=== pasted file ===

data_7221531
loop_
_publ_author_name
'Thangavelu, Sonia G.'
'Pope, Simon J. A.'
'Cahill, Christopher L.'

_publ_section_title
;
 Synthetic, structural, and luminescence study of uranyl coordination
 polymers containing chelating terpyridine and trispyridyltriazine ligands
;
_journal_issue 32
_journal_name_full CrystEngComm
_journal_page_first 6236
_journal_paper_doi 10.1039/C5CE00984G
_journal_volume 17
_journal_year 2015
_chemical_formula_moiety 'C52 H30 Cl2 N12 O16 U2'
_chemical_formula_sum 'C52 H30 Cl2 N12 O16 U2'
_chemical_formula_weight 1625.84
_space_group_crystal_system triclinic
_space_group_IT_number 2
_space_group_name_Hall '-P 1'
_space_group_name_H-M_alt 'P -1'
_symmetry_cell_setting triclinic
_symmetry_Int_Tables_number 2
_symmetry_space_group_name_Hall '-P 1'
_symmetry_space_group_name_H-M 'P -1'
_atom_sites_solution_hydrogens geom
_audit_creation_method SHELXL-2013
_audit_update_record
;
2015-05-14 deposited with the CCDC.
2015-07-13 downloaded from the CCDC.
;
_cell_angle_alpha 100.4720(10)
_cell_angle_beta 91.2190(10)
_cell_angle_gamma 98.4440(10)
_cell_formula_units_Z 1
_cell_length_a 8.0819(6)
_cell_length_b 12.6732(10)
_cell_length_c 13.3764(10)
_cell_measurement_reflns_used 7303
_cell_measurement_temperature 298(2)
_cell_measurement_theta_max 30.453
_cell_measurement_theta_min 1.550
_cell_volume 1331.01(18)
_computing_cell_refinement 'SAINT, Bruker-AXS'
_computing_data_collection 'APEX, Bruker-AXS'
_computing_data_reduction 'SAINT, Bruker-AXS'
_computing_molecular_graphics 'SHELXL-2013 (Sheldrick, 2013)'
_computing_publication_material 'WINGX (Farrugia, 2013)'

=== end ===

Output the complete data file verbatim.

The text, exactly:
data_7221531
loop_
_publ_author_name
'Thangavelu, Sonia G.'
'Pope, Simon J. A.'
'Cahill, Christopher L.'

_publ_section_title
;
 Synthetic, structural, and luminescence study of uranyl coordination
 polymers containing chelating terpyridine and trispyridyltriazine ligands
;
_journal_issue 32
_journal_name_full CrystEngComm
_journal_page_first 6236
_journal_paper_doi 10.1039/C5CE00984G
_journal_volume 17
_journal_year 2015
_chemical_formula_moiety 'C52 H30 Cl2 N12 O16 U2'
_chemical_formula_sum 'C52 H30 Cl2 N12 O16 U2'
_chemical_formula_weight 1625.84
_space_group_crystal_system triclinic
_space_group_IT_number 2
_space_group_name_Hall '-P 1'
_space_group_name_H-M_alt 'P -1'
_symmetry_cell_setting triclinic
_symmetry_Int_Tables_number 2
_symmetry_space_group_name_Hall '-P 1'
_symmetry_space_group_name_H-M 'P -1'
_atom_sites_solution_hydrogens geom
_audit_creation_method SHELXL-2013
_audit_update_record
;
2015-05-14 deposited with the CCDC.
2015-07-13 downloaded from the CCDC.
;
_cell_angle_alpha 100.4720(10)
_cell_angle_beta 91.2190(10)
_cell_angle_gamma 98.4440(10)
_cell_formula_units_Z 1
_cell_length_a 8.0819(6)
_cell_length_b 12.6732(10)
_cell_length_c 13.3764(10)
_cell_measurement_reflns_used 7303
_cell_measurement_temperature 298(2)
_cell_measurement_theta_max 30.453
_cell_measurement_theta_min 1.550
_cell_volume 1331.01(18)
_computing_cell_refinement 'SAINT, Bruker-AXS'
_computing_data_collection 'APEX, Bruker-AXS'
_computing_data_reduction 'SAINT, Bruker-AXS'
_computing_molecular_graphics 'SHELXL-2013 (Sheldrick, 2013)'
_computing_publication_material 'WINGX (Farrugia, 2013)'